Amazon might be making a browser to compete with Chrome

Amazon might be making a browser to compete with Chrome
Amazon may be looking to launch a competitor to Google’s Chrome in the form of its own browser. And no, we don’t mean that Silk is being brought back from the dead, as this is related to a recent survey that the company has been sending out in the past couple of days.

The questionnaire aims to help Amazon better understand what would convince someone to download and try out a new browser. While this certainly does not indicate that a product launch is imminent, it pretty much confirms that such a move is being considered.

In the survey, Amazon clearly states that by completing the survey, users would be contributing to innovations that have the potential to improve the browsing experience for millions. Now that is a tall order!

But wait, what would Amazon’s game plan be here, exactly? It is already the biggest online retailer in the US, it has a successful production company and its own streaming service. Well, you see, even if it isn’t famous for it, Amazon is also a player in the ads business, which is currently more profitable for the company than Prime.

Amazon last attempted to create a web browser in 2011 with Silk. While technically, it was a browser indeed, it was very limited and more so meant to compliment other company products. This time though, the topic at hand seems to be related to an all-around proper browser.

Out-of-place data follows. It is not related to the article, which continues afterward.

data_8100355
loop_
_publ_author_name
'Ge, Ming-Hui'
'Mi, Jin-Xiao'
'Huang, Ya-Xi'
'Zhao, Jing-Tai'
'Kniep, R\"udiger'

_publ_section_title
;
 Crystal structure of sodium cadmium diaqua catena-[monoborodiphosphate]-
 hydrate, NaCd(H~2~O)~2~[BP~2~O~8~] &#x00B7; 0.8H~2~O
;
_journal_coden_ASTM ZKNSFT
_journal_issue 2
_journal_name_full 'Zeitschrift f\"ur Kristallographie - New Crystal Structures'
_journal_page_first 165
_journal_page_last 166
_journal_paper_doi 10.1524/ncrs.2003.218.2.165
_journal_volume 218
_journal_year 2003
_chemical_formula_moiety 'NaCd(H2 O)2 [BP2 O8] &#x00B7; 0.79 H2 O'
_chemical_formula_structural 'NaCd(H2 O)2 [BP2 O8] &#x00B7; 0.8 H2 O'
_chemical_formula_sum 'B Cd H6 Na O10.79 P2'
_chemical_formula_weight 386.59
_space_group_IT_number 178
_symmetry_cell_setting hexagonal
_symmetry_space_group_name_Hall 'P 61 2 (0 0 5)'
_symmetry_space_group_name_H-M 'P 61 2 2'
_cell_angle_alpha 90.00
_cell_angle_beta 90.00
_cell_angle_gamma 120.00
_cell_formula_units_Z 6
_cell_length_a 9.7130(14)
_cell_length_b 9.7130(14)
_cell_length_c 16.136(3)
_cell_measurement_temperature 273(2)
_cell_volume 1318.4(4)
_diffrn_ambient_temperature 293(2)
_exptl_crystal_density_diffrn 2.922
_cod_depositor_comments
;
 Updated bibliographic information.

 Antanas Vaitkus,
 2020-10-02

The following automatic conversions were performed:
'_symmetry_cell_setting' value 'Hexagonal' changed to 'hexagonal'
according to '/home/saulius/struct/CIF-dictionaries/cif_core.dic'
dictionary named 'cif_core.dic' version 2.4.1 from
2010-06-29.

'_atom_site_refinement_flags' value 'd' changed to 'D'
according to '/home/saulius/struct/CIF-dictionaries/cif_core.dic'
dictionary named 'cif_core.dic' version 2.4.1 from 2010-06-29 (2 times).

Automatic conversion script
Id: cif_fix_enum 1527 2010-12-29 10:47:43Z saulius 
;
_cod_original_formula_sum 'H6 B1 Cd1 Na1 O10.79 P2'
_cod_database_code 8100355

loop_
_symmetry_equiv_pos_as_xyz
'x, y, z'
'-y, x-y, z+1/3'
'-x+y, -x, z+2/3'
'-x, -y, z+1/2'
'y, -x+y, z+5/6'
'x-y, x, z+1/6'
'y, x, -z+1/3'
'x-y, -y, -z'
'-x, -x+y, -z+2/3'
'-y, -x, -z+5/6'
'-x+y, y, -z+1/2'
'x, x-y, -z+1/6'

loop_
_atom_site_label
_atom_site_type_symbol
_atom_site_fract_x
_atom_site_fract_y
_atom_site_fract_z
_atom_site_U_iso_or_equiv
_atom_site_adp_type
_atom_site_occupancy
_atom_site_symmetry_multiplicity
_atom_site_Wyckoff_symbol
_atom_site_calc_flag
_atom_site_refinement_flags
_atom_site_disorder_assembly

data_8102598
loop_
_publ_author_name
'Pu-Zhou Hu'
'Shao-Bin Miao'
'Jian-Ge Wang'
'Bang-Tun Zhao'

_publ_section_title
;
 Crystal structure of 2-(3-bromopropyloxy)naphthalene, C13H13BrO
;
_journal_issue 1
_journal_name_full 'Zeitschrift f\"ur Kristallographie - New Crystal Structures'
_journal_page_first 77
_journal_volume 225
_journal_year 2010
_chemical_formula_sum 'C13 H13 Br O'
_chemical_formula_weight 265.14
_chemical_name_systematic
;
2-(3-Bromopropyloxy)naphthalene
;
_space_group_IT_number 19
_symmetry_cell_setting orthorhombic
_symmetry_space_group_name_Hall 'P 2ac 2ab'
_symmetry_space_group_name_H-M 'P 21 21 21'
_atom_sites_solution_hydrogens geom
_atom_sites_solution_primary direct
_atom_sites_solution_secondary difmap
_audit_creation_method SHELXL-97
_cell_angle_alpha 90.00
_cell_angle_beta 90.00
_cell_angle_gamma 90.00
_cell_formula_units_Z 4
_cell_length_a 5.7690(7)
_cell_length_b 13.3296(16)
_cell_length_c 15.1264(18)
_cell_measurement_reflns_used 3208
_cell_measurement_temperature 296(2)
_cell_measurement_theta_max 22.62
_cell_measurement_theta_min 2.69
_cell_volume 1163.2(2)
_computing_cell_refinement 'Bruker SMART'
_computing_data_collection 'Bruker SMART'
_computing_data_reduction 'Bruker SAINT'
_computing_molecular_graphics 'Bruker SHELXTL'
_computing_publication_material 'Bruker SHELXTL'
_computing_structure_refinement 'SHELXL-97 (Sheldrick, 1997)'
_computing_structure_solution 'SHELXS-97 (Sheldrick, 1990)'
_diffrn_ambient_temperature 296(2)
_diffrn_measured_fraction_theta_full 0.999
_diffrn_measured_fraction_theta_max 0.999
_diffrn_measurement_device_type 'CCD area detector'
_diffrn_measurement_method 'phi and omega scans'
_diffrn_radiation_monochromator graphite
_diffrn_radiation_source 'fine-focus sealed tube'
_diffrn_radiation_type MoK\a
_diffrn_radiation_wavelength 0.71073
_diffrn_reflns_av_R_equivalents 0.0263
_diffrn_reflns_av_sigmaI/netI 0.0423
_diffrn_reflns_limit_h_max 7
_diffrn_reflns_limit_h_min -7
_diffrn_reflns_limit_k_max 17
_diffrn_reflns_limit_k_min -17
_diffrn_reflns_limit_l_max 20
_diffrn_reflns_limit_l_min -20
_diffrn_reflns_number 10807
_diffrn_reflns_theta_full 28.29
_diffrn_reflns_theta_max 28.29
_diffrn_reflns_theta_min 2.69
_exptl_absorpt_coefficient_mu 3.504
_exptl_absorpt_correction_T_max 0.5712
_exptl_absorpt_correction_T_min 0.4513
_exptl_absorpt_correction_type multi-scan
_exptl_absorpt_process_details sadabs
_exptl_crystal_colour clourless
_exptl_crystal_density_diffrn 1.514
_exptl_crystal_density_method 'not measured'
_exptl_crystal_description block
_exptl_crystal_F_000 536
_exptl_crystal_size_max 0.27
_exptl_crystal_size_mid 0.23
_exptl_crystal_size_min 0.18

This can be inferred through the survey itself, which touches on points such as:

  • Syncing
  • Privacy
  • Shopping options
  • Text to speech
  • Extensions
  • Blocking third-party trackers

For the most part, the list pretty much consists of the bare minimum that a modern user could expect out of a browser. But then, we’ve got that last point, which is rather unique. Typically, browsers don’t offer such built-in options, so this could potentially be a strong selling point for a new browser.

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The survey describes this theoretical piece of software as a desktop/laptop experience, but mobile integration is mentioned too. Plus, we all know that browsers on phones are much more impactful nowadays, not only due to ease of use, but also from a profitability standpoint. 

So in short: if Amazon is making a browser, we’re likely to see an app to go with it too.

All in all, none of this should be taken as concrete confirmation that Amazon is preparing to create and launch a browser. It does, however, mean that the company may be looking to stir up the pot, and if it does, it's going to go head to head against Big Tech.

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